BAGHDAD (Reuters) - Three car bombs ripped through a busy streets and marketplaces in Baghdad on Monday, killing at least 19 people, a day after a wave of bombings hit the capital.
The deadliest attack took place in the upscale Mansour district of western Baghdad, where a car packed with explosives blew up, killing at least 10 people and wounding 27, police and medical sources said.
“The blast targeted a busy commercial street at the peak of rush of shoppers,” said one police captain who attended the blast scene. “Dozens of parked vehicles were set on fire and black smoke is covering the area”.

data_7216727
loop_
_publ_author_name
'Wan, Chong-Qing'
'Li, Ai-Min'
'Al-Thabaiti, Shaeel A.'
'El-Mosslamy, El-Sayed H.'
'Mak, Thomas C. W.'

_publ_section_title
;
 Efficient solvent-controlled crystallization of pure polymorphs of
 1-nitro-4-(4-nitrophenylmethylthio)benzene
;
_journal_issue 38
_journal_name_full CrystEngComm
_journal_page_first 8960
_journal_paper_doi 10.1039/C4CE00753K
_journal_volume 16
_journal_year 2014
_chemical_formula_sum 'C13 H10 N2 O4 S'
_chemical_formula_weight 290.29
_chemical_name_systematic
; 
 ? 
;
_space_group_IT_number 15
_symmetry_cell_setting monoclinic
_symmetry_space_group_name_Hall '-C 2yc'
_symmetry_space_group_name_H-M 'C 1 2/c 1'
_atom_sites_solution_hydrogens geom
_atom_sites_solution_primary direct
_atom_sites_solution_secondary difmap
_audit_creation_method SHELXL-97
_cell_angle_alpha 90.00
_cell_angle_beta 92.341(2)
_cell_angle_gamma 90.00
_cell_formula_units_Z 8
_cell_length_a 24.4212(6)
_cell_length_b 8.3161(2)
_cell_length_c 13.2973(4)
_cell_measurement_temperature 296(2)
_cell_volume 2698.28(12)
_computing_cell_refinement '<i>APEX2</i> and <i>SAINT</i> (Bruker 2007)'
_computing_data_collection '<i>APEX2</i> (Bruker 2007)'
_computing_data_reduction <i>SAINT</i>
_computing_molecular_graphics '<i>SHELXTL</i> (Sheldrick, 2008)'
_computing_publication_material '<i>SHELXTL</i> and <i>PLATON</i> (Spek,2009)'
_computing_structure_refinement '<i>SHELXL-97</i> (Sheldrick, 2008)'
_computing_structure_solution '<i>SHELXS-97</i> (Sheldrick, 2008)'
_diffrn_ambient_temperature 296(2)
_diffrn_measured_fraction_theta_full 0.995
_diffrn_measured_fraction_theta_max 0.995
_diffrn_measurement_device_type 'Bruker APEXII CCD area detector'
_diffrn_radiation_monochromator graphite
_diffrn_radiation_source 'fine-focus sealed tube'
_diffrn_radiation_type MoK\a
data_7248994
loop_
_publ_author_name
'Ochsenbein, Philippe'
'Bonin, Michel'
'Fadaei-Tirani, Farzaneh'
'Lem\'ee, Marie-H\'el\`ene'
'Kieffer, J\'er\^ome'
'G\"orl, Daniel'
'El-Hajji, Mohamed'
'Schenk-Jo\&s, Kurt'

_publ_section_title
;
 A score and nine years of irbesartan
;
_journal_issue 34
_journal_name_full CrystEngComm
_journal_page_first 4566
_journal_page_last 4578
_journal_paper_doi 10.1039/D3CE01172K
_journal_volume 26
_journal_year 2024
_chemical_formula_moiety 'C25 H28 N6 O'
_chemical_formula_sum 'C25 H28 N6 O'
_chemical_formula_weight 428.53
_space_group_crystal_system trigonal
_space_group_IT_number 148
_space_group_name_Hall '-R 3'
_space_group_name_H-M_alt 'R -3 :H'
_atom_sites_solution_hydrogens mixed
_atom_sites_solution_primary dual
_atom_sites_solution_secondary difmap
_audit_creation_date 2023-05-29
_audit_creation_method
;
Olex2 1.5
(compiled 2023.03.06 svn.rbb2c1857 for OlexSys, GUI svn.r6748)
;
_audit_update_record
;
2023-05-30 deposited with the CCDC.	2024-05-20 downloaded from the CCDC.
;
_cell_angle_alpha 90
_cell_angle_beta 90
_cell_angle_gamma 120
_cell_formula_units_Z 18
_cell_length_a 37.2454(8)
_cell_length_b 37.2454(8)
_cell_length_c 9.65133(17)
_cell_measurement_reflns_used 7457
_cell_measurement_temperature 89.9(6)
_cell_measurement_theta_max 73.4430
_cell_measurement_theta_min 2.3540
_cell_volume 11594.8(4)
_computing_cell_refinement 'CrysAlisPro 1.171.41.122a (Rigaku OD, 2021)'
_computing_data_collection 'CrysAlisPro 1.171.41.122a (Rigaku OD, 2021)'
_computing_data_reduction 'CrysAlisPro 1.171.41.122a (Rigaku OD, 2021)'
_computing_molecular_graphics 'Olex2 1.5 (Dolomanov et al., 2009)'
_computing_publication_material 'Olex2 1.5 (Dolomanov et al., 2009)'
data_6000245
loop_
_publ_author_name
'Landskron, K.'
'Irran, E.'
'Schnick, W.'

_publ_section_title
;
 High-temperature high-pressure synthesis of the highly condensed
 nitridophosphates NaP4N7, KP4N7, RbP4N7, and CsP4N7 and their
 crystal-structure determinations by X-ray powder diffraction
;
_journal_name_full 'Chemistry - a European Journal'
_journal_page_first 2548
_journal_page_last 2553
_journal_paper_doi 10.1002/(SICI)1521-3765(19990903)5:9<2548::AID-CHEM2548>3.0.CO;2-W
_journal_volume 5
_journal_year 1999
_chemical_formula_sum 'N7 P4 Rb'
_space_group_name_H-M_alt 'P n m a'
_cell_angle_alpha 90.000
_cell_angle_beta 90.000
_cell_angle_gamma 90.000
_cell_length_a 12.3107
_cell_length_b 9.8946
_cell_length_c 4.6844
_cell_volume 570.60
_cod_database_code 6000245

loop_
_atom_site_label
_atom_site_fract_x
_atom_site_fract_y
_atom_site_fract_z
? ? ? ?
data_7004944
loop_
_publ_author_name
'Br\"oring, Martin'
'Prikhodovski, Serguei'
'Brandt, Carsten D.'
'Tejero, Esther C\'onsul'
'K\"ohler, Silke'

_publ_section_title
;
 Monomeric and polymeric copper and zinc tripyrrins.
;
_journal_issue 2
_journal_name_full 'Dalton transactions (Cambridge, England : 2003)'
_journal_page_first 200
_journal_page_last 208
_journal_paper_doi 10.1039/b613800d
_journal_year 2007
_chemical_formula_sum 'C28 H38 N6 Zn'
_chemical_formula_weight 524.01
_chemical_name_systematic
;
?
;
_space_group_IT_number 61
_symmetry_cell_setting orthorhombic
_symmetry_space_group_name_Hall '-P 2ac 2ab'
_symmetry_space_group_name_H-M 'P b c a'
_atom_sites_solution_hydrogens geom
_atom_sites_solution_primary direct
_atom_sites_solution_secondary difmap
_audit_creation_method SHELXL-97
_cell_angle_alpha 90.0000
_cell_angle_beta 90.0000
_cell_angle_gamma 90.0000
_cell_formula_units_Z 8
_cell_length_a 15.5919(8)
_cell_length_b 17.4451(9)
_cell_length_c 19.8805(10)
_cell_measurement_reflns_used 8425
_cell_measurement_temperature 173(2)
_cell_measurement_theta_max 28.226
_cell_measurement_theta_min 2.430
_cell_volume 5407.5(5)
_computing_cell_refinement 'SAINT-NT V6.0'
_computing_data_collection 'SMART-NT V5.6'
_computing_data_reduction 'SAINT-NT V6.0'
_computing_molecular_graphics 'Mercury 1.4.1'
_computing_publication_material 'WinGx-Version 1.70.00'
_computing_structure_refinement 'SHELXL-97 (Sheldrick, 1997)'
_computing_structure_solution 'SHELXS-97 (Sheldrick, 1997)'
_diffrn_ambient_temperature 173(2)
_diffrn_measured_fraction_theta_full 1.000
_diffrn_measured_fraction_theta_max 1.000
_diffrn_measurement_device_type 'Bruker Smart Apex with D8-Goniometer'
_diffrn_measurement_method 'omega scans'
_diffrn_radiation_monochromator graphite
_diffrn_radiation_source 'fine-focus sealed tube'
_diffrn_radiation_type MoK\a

Iraqi authorities lifted a decade-old night-time curfew on Baghdad in February, seeking to restore a sense of normality to the capital and show it was no longer threatened by Islamic State militants who overran a third of the country last summer.
But the explosions appear to have increased in frequency, and an interior ministry official said Islamic State militants were striking back after losing the city of Tikrit early this month.
Earlier on Monday, at least five people were killed and 17 wounded when a parked car bomb exploded near a government office in the mainly Shi’ite district of Bayaa in southern Baghdad, police sources said.
Another four people were killed and 10 wounded when a car bomb exploded near a commercial street in Baghdad’s predominantly Shi’ite district of Amil.
“Terrorists are trying to lessen the tough pressure they came under after the recent victories achieved by our security forces,” said an interior ministry official. “They set bombs here and there to confuse security situation in the capital”.
Reporting by Baghdad Bureau; Editing by Larry King